I don’t think there’s any one way to approach how to be a good grandparent. It’s easy to spoil the grandchildren and then hand them off to mom or dad. That’s usually what’s expected of a grandparent.They’re always ready to fatten up their grand-kids with sweets and give in to their every whim. Pampering grandchildren makes it easier for them to love grandpa and grandma completely. Grandparents have already played the bad guy role while raising their own kids. They want the next generation to see them as loving protectors to run to when mom or dad is upset. But it becomes a slippery slope when grandparents overindulge grand-kids without considering how much work it will take the parents to fix things.
When you have five kids you expect that at least one —or three — will give you grandchildren. So far, two of my kids have come through. Two years ago, my two daughters who lived in Las Vegas got pregnant within a month of each other. My youngest daughter, Tiesha, was only 18 and nervous about having her first baby. She asked if I could be there for the birth and help out for a bit. Nothing made me happier. My older daughter, Nicie, had given birth to my grandson the month before. I’d be able to meet both grandchildren and dole out parenting advice at the same time. I had finally achieved the level of all-wise, all-knowing grandmother.
When I met my grandchildren, I finally understood why grandparents are regarded as perpetrators who overindulge their grandchildren. My granddaughter, Heiress, lay in a hospital bassinet next to my daughter. Lifting her up and holding her close I took in her fresh baby smell.She made a face that resembled annoyance, revealing dimples on both cheeks. Atone-day-old she was already like her mother, both beautiful and bratty. I didn’t want to ever have to put her down.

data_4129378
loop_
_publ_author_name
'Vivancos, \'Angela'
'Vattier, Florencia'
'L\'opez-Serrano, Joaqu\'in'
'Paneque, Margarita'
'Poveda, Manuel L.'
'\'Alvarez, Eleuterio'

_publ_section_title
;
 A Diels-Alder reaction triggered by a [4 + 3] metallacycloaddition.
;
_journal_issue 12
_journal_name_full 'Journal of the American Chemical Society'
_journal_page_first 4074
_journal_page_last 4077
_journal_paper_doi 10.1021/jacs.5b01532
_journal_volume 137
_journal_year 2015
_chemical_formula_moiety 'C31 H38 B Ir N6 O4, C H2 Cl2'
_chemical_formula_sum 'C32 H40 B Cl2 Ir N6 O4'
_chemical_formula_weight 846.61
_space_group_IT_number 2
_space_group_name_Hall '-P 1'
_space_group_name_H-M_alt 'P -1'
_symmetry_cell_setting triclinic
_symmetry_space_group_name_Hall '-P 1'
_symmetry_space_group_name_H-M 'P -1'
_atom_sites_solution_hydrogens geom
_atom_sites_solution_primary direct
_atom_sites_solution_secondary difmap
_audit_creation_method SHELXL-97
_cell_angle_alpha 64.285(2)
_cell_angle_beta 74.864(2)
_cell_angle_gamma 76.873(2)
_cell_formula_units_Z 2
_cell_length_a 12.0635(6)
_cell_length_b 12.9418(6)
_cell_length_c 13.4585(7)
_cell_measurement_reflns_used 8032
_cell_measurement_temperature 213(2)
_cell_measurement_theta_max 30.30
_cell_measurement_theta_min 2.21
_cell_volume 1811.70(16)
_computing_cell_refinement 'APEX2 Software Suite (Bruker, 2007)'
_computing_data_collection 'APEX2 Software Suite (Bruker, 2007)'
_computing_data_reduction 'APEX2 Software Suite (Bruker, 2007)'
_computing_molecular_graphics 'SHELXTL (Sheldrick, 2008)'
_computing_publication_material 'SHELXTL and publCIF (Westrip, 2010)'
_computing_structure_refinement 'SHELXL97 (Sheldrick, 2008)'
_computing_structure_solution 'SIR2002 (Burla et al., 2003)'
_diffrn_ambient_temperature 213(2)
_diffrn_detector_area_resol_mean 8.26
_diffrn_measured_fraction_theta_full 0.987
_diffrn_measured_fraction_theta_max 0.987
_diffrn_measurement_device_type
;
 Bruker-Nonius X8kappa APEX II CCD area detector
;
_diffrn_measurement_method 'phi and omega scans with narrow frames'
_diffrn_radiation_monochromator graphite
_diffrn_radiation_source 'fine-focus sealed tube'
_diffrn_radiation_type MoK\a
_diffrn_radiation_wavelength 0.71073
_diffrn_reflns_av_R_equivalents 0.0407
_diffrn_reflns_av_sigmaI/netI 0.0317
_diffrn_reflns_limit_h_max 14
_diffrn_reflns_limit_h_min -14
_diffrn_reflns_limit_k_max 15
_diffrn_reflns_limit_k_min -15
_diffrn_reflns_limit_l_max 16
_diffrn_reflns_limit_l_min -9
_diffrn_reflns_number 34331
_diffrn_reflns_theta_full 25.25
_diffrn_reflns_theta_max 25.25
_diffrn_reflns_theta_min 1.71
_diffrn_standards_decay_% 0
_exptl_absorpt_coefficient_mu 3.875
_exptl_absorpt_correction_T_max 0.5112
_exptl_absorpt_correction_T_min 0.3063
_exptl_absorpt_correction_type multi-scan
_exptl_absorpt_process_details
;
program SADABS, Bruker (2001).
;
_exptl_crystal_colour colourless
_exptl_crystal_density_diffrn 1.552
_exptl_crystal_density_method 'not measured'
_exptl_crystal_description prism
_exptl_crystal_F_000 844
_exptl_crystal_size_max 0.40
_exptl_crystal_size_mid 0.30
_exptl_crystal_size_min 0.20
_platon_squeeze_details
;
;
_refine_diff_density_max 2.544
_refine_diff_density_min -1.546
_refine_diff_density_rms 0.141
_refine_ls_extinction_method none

Nicie and her boyfriend arrived at the hospital with my grandson, Gaige, later that day. Gaige was a chunky little guy, already holding his head up and attempting to crawl. I knew instantly he was an athlete and a genius. Grandparents can just sense those things. His father placed him in the arm that wasn’t holding Heiress. I looked down at both of these bundles of joy and couldn’t stop smiling.
I assumed my stay in Las Vegas would be my moment to shine. I was a grandmother. I held all the secrets of the universe.When my daughters had questions, I would have the answers. After 29 years of motherhood I figured I should know just about everything there is to know about parenting. I failed to contemplate how much things have changed since my own kids were little.
Tiesha had been having difficulty breastfeeding Heiress and asked me for advice. I searched my vault of knowledge. I hadn’t breastfed a baby in 24 years and never had the difficulty Tiesha was having with Heiress latching on. In addition, I wasn’t sure if there were new methods now that had not been around when I breastfed. So instead of being the grandmother with all the answers, I was the older woman in the room that suggested she get help from the hospital’s lactation consultant.
Nicie, who had taken to breastfeeding her son like a professional wet nurse, was more helpful. When her own experience failed to help Tiesha, she read up on the subject, analyzing expert opinions and articles about breastfeeding. My secrets of the universe could not compete with Google.